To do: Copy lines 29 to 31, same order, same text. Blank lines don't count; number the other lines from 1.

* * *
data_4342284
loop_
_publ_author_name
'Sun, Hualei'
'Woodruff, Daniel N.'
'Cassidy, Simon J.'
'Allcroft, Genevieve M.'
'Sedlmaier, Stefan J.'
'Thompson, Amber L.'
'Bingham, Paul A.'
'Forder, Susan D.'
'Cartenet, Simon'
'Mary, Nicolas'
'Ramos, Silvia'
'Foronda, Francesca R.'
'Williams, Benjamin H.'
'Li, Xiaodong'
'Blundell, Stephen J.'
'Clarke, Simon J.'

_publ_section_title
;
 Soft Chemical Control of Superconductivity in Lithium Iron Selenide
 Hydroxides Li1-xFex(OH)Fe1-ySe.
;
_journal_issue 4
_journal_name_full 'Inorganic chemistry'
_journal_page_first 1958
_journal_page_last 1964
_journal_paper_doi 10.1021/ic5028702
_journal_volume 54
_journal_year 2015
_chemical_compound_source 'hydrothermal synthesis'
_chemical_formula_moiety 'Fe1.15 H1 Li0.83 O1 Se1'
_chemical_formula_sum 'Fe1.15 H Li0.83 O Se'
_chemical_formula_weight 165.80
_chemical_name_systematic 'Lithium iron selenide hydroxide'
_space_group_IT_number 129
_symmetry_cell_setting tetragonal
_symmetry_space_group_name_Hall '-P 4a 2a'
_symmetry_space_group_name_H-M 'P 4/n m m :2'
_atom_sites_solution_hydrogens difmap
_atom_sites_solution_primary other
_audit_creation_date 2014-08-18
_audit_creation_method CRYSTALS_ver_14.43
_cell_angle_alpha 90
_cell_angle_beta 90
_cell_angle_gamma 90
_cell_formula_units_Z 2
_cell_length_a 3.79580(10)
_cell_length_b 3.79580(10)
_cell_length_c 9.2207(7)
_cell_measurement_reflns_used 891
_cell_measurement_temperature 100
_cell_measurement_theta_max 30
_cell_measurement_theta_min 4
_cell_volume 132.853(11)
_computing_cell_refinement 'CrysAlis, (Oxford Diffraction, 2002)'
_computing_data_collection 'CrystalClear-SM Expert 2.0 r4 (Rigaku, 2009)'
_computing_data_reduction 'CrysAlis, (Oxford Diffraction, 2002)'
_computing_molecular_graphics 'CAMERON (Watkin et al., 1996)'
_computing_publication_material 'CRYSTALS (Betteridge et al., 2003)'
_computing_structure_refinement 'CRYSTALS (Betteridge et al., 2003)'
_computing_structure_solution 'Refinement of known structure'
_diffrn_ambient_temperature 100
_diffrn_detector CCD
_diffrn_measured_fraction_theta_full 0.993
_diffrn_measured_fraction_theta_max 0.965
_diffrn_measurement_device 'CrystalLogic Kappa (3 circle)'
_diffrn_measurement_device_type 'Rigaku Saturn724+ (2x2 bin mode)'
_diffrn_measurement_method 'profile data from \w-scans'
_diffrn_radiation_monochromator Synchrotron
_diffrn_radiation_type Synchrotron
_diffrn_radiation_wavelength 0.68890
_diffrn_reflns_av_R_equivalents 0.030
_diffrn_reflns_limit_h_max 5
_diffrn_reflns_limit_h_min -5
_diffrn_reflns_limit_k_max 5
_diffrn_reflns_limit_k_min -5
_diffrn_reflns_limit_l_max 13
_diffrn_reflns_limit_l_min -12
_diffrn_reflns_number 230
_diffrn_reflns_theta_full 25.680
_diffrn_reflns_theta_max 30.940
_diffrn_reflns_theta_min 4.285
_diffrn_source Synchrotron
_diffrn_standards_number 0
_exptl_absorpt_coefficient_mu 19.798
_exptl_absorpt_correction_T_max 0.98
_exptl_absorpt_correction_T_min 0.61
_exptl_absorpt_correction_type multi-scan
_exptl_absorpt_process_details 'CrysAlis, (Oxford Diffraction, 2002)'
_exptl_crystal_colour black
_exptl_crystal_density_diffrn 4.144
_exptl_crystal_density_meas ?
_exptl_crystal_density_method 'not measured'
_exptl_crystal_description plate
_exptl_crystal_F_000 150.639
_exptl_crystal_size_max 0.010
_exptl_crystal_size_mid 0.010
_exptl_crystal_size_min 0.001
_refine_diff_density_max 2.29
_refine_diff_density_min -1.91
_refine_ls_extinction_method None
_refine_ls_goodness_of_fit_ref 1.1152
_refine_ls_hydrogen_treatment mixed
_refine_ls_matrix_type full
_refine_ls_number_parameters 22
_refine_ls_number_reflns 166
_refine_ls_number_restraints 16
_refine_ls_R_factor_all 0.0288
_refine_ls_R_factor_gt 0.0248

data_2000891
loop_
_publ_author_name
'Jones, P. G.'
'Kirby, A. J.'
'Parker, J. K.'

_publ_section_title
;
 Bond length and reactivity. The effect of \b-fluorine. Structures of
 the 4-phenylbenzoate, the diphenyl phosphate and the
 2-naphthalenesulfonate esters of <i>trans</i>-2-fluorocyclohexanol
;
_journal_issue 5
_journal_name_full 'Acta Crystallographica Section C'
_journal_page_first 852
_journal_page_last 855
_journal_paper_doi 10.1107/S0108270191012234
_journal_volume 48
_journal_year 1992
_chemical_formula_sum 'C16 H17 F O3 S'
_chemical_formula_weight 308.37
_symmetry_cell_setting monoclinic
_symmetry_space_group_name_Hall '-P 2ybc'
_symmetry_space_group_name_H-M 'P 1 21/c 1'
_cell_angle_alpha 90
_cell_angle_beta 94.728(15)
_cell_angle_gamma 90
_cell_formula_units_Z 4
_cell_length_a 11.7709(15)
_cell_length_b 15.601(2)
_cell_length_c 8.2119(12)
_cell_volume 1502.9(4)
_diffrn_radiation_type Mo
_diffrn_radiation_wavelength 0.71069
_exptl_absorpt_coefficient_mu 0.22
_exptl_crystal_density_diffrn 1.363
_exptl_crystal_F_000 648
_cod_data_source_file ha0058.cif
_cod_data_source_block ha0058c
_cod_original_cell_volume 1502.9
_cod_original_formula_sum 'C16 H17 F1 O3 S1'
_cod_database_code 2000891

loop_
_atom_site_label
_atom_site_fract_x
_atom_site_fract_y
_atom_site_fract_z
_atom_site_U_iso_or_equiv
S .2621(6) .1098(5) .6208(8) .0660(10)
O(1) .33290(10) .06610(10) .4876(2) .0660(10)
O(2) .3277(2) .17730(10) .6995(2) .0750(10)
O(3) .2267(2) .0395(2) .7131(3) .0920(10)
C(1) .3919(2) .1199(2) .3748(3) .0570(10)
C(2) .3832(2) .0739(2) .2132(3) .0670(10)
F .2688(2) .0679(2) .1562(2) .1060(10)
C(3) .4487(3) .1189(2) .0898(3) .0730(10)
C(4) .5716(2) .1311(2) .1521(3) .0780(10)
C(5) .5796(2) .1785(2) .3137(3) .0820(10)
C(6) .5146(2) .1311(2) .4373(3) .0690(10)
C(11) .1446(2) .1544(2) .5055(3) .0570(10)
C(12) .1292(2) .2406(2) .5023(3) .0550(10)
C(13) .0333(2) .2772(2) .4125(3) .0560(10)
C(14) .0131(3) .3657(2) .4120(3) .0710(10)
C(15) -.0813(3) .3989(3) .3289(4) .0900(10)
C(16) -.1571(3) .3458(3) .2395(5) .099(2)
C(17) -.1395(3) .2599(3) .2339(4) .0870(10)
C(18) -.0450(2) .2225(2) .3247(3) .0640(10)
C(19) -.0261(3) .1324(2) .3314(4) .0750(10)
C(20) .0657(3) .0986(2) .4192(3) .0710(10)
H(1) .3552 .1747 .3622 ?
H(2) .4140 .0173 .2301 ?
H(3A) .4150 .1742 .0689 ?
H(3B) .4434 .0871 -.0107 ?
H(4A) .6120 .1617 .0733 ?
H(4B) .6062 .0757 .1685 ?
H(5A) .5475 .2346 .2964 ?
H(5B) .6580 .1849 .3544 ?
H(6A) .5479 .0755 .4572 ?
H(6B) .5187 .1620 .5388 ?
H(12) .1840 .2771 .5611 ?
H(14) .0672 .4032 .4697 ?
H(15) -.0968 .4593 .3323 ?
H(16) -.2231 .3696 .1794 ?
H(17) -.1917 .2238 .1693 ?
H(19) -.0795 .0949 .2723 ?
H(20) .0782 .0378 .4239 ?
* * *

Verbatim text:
_journal_paper_doi 10.1021/ic5028702
_journal_volume 54
_journal_year 2015